(OzyDads) Empowered women, incomplete men(USA)

Submitted by Editor on Sat, 28/08/2004 - 21:23

Women educating men on how to be men!!!!
My generation of women grew up with family, society and even Barbie chanting, "We girls can do anything."

We are proud recipients of a legacy of women's advocacy. Suffragettes won women the vote. Feminists of the 1970s gained reproductive freedom and greater power in the workforce. We have been encouraged to pursue higher education and challenging careers. Now, we are professors, doctors, CEOs, lawyers and senators. We are told we need not use relationships to define ourselves, but that we can have dynamic relationships and be Supermoms while managing our careers.

Feminism has advanced the course of women, and it still addresses formidable problems of domestic violence, the wage gap and the denial of basic human rights to women worldwide. Of course, we still have a ways to go.

But what about men?

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Lionel
info@ozydads.net
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www.thestate.com/mld/state/news/opinion/9437623.htm?template=content=Mod...

By EVELYN CLARY
Guest columnist

The State

Posted on Thu, Aug. 19, 2004
  
Masculinity is still defined by too much of our society as physical and sexual aggression. Perhaps this didn't seem to be a problem in an era when women were chattel. But in today's society, this leads to incomplete men and overburdened women.

This is one of the areas in which feminism has a critical role to play: to help redefine masculinity, perhaps into something we might call masculinism.

We must redefine "being a man" as being responsible, emotionally astute and, most important, well-rounded.

In 1860, English essayist John Stewart Mill stated that women were raised "artificially" so that only their feminine sides were made to thrive. Mill encouraged women to enjoy equal citizenship.

Men have not had such encouragement. If alive today, Mill would likely observe that men are artificially cultivated in an environment in which aggression, sexuality and sloth are nurtured, while traits such as scholarship, responsibility and emotional awareness are declining.

As more women heed society's encouragement to pursue higher education, men are shying away. Since 1974, women have outnumbered men as undergraduates; since 1984, they have outnumbered men in graduate schools. Now, women make up 57 percent of U.S. college students. Our culture should take pride in this victory for women.

But what about our men?

From an early age, men are discouraged from being intelligent. Boys' computer games focus on sports and violence, while those for girls are educational. K-12 boys do not make as good of grades as girls. Instead of adapting to boys' natural energy, many schools give them Ritalin. The stereotype of intelligent, well-behaved boys as gay or nerdy also fails our men. Boys are seen as cool if they have cars and jobs, even if that means neglecting education. Many men are not taking advantage of opportunities to maximize their potential.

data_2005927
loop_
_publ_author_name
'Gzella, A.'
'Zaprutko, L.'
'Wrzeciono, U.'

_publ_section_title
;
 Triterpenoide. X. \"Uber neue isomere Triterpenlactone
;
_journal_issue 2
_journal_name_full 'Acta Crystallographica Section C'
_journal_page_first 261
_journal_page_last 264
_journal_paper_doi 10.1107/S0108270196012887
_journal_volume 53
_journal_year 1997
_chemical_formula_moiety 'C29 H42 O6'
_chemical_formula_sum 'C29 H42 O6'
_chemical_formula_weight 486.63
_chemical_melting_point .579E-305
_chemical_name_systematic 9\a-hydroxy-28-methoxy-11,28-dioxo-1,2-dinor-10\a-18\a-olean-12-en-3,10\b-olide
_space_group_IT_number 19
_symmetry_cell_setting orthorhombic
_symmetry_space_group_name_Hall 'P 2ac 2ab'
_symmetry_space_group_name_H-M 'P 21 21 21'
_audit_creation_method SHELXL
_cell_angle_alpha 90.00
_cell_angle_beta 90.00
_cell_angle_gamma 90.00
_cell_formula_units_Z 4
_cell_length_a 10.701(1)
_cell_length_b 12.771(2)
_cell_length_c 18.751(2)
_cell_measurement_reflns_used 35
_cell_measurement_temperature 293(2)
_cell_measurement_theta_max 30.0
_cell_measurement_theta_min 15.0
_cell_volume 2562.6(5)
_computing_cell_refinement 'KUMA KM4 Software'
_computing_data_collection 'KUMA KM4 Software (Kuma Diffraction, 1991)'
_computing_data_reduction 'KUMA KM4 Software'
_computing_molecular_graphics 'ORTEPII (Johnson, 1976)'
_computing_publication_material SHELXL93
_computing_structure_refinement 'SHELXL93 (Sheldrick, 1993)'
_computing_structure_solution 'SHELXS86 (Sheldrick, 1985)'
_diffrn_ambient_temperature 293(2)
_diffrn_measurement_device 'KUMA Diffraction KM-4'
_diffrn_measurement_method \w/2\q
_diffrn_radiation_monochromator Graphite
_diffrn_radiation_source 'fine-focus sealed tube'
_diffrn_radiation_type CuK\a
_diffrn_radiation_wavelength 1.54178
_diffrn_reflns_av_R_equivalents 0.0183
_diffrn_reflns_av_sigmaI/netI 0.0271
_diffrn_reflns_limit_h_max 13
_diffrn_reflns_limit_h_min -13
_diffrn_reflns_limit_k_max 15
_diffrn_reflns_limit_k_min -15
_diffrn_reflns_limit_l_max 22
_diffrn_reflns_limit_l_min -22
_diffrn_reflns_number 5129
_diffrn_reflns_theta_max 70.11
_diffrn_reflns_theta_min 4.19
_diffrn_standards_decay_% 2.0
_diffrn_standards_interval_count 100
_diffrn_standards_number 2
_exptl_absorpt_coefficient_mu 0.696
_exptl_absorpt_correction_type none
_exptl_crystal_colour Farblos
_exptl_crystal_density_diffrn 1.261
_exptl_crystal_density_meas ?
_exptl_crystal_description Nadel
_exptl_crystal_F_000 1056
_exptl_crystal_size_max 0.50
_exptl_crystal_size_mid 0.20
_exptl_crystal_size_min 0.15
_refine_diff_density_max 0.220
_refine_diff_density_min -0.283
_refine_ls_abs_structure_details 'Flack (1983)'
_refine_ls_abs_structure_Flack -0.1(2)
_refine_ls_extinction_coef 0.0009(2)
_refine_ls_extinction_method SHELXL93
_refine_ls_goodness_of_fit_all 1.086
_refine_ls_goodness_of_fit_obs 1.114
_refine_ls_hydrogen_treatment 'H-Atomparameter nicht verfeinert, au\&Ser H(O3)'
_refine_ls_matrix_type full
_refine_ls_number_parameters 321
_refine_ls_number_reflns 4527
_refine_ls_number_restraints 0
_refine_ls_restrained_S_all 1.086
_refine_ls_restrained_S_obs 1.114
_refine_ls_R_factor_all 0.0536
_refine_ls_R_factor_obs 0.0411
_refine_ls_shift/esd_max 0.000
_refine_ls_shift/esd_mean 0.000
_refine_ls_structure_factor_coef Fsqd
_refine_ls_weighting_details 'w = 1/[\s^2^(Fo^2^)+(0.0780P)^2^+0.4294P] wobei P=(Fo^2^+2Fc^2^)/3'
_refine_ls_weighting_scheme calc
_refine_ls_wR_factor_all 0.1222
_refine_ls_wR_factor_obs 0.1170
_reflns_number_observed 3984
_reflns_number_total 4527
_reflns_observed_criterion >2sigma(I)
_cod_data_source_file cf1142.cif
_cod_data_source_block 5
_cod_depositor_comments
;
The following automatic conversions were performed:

Our media are full of images of Supermoms, but fathers are shrinking from the limelight. Forty percent of U.S. children do not live with their biological fathers. This statistic is frightening, as children from fatherless homes are more likely to commit crimes, drop out of school, have emotional problems and have teen-age pregnancies than are children living with their fathers.

There are glimmers of hope. While disadvantaged fathers do not get as much attention as mothers, some organizations help. The Sisters of Charity of St. Augustine's Fatherhood Initiative helps single fathers establish good relationships with their children and learn job skills. This work is much-needed, but we must also reach our younger men.

Professional women are encouraged to become mentors to younger women and girls. Books and magazines drown girls and women in encouragement to push, to succeed. We have Title IX and the American Association of University Women. We have Take Your Daughter to Work Day (which was finally changed last year to include boys). All focused on getting girls interested in and prepared for successful careers.

It may be difficult - in a society in which a woman makes just 77 cents for every dollar a man makes, where men still run the government and the corporations - to see a problem. But consider what those college trends mean: Within a couple of decades, women will greatly outnumber men in the professional classes.

One of the reasons colleges for women were founded was to provide them with enough of an education to be suitable wives for educated men. In today's society, where will we women under 30 find suitable husbands?

We need more mentors in our communities to teach boys how to be men. We must encourage our sons, husbands, boyfriends and nephews to demand the freedom to be a whole person that we women have been taught we must demand. Men deserve the right to be intelligent, artistic and sensitive. Men must be encouraged to seek knowledge and careers. Men deserve the right to contribute to intimate relationships. They need the right to bond with their families.

When men claim these rights, they will alleviate Superwoman syndrome. A real man will be able to help his wife with their income, relationship and children. And women will no longer struggle as much to balance careers, families and personal time.

Even Superwomen deserve an equal partner.

Ms. Clary is a rising senior at Columbia Collage and an intern in The State's editorial department.

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